Time is money. That’s a no-brainer.

But when your work for yourself, the equation gets a bit more difficult. You get a limited amount of time you can “sell” to make a good living. And there’s a point when commanding even higher rates becomes impossible to justify.

That’s exactly where time management rolls in. If you learn to keep more plates spinning without compromising the quality of those “plates”, you’ll end up with extra $$$ in your bank account at the end of the month.

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And even if earning more money is no longer your primary objective, less “busy” time means more awesome time to be spent with family, friends or travelling. Here are 17 tips I’ve been using to stay on top of my productivity curve and sustain a healthy work/life balance.

To Do Lists Really Do Work When You do Them The Right Way

Keeping a to do list really does help you to stay on top of things. The trick is to find an approach that works for you. Some people find that the traditional check list on paper works for them. Others need to prioritize and organize using different colors. Of course, there are dozens of to do list apps that are options as well. I make my lists at Trello - a visual, board-styled tool.

Make a Schedule

Yes, one of the benefits of being a freelancer is that you can, mostly, set your own schedule. This doesn’t mean it’s a good idea to go without a schedule entirely. You’ll find that having at least a loosely formed schedule to your day will help you to stay on task. Here’s a rough example:

  • 7:00 A.M. Breakfast, Texts, and Email
  • 8:00 - 11:00 Research And Note Taking
  • 11:00 - 12:00 Client Meeting
  • 12:00 - 1:00 Lunch, Texts, and Email
  • 1:00 - 2:30 Gym And Walk Dog
  • 2:30 - 5:00 Writing For Clients
  • 5:00 - 7:00 Writing Extras for Personal Projects

Get Rid of Distractions

Five minutes checking your email, ten minutes scrolling down Facebook, another five minutes playing with your phone, and those are just electronic distractions. Your cat, your kids, your spouse, even your word processor can act as roadblocks to getting things done.

Do what you have to in order to get rid of distractions. Block social media sites during work hours. Close and lock your door. Put Fido outside. It takes 20 minutes to regain your focus after a 2-3 min distraction. Don’t do that to yourself.

Consider Limiting Your Client Base

If you’re just starting out, you may need to take any job that comes your way. You need the money. Even more so, you need the references and recommendations. Unfortunately, many freelancers never get out of this mode. The result, they have a lot of work to do that simply isn’t worth the headache.

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Take a long hard look at your client list. Do you really need to continue working for the guy who wants everything revised six times because he can’t figure out what he wants? Maybe it’s time to pass that low paying blogging job onto a more entry-level writer.

Learn to Say No to The People Around You

For some reason, the moment people learn that you work as a freelancer, they assume you have open availability to do their bidding. It’s even worse if you work from home. Suddenly, you become the go to person in the household for errand running, giving people rides from one place to another, and another last minute tasks.

If you aren’t careful, you can lose several hours of productive time in a day doing little favors for people. Learn to say now, and to establish boundaries. The sooner you train people to understand that your work hours are just as important as anyone else’s, the better.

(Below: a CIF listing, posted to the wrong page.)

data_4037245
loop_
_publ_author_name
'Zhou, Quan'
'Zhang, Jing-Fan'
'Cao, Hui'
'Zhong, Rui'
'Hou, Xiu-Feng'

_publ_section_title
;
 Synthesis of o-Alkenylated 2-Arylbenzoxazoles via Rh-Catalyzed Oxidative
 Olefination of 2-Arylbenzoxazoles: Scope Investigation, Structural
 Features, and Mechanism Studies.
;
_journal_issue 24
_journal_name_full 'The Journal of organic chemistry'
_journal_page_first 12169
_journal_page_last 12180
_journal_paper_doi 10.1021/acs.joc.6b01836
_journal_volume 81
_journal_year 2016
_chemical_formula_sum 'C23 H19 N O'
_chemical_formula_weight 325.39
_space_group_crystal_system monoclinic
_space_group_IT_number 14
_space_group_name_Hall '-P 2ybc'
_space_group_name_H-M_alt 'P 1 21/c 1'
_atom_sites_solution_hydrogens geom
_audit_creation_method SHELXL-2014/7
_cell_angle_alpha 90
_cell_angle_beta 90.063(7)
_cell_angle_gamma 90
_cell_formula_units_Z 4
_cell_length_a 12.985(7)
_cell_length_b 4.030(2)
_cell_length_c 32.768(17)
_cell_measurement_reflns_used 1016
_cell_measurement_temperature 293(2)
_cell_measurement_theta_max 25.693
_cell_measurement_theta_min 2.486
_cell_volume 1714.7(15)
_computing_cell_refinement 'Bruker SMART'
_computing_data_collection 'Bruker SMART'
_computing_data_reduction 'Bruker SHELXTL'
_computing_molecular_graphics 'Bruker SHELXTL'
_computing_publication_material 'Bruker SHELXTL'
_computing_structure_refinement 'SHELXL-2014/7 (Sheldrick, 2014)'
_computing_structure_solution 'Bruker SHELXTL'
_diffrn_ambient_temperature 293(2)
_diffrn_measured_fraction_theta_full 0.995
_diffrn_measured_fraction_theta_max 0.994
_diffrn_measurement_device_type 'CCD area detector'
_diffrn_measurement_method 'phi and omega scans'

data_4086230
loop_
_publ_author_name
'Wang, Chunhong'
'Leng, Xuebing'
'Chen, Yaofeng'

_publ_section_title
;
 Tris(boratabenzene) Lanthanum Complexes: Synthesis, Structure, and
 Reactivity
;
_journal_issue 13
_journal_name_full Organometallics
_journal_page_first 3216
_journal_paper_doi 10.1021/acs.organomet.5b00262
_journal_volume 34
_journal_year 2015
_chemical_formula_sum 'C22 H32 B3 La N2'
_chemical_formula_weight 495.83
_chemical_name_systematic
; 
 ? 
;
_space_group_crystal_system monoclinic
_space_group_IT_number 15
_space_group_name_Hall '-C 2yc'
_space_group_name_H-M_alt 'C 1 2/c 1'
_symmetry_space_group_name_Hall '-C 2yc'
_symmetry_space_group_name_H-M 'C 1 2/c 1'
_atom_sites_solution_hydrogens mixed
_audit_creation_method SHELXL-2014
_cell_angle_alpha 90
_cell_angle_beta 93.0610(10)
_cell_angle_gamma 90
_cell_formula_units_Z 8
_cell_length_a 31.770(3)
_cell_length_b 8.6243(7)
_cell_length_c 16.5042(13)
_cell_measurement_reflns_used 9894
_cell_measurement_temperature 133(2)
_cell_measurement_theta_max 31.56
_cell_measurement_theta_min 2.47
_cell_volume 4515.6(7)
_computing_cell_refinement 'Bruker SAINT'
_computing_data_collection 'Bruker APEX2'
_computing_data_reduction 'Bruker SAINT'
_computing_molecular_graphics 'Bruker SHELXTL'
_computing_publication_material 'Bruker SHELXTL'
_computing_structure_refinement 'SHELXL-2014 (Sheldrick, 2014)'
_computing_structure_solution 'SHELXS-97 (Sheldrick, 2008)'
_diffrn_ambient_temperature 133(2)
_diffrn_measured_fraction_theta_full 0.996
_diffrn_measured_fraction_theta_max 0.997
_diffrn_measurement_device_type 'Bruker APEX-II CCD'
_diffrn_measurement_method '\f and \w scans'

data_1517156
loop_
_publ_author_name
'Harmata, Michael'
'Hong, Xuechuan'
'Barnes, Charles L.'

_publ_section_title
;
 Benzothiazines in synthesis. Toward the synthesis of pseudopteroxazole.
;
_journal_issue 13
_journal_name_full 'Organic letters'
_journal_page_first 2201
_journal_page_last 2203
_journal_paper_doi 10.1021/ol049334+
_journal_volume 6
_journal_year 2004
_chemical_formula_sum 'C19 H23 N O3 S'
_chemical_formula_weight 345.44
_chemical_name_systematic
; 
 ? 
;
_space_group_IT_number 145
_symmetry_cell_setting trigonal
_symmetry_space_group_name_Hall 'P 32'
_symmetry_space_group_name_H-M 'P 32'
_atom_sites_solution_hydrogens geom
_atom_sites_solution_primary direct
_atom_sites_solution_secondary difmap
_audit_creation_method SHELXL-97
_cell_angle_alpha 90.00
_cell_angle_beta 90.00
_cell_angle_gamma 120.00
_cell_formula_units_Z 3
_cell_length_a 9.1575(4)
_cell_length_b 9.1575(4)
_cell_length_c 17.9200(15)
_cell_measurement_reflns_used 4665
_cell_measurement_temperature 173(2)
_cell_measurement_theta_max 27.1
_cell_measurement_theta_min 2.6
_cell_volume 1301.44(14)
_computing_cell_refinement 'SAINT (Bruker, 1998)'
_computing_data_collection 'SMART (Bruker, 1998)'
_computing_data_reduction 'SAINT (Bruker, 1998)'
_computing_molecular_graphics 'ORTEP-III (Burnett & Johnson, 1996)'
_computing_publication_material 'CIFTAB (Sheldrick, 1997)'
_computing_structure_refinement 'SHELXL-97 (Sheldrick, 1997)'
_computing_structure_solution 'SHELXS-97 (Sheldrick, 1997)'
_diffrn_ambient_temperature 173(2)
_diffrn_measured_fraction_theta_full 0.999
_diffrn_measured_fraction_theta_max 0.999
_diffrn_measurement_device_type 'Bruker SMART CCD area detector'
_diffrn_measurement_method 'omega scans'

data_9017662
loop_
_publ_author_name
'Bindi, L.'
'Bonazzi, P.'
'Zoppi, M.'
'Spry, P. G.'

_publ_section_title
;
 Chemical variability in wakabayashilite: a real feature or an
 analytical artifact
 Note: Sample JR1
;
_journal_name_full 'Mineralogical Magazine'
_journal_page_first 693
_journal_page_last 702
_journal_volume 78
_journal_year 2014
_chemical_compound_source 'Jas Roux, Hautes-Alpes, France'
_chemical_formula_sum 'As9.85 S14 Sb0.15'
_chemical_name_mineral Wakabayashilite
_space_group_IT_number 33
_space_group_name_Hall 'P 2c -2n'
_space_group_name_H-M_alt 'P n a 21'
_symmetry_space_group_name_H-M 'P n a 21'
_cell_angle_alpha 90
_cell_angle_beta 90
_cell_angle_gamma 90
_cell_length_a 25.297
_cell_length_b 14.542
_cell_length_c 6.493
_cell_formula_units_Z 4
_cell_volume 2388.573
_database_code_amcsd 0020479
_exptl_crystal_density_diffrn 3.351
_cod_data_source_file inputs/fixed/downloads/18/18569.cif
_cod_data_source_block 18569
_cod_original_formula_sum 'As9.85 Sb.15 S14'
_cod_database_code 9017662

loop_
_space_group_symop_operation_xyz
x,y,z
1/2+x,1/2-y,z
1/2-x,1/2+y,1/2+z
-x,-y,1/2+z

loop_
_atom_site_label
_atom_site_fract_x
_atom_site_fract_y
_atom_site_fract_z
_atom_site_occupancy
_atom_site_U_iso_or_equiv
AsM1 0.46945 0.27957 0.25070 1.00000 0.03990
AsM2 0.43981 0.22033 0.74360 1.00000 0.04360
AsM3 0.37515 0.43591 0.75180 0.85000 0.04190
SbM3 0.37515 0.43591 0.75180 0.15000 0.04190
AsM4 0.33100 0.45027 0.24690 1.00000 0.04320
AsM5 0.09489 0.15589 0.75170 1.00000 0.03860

Get a Decent Pen And Paper

If you use a pen and paper to take notes, invest in something decent. It may seem like a small thing, but these are tools of the trade. Don’t use tools that you have to fight with. Invest in a decent rollerball pen. Then, by a set of decent stationary from a store that specializes in selling that sort of thing.

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You will see a noticeable difference in the time it takes for you to write things down when compared to the cheap stuff you can pick up at the local discount store. It’s also much easier to be productive when you find ways to eliminate small sources of frustration.

Get Some Exercise

Fact. People who exercise have higher energy levels and better focus. If you have to make sacrifices in your schedule, make sure that working out doesn’t land on the chopping block. First, your health is too important. Second, your productivity may just depend on it.

In fact, if you find that you are getting distracted easily or even starting to doze off a bit, try a light workout. It may be just what you need to get your blood flowing and your thought process kicked into gear.

Write Around Writer’s Block

There are two letters that when combined together can be a lifesaver for a writer. These are ‘TK’. These initials originated as shorthand for print journalists. They simply mean ‘To Come (kum)’. Basically, they are used as a placeholder and to indicate that more information will be inserted as the writer gets it.

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The purpose of TK is to allow the writer to continue writing the parts of the story that they do have, while putting the other parts on hold. This technique can absolutely be applied to freelance writing as well. Not sure how to start your piece, just type TK. Then, move onto the parts of that post you are ready to write.

Consider Outsourcing Some Tasks

It might be time to hire some help. Remember the idea is to spend as much time as possible on the task that earns you the most money. This is taking words and putting them down on paper.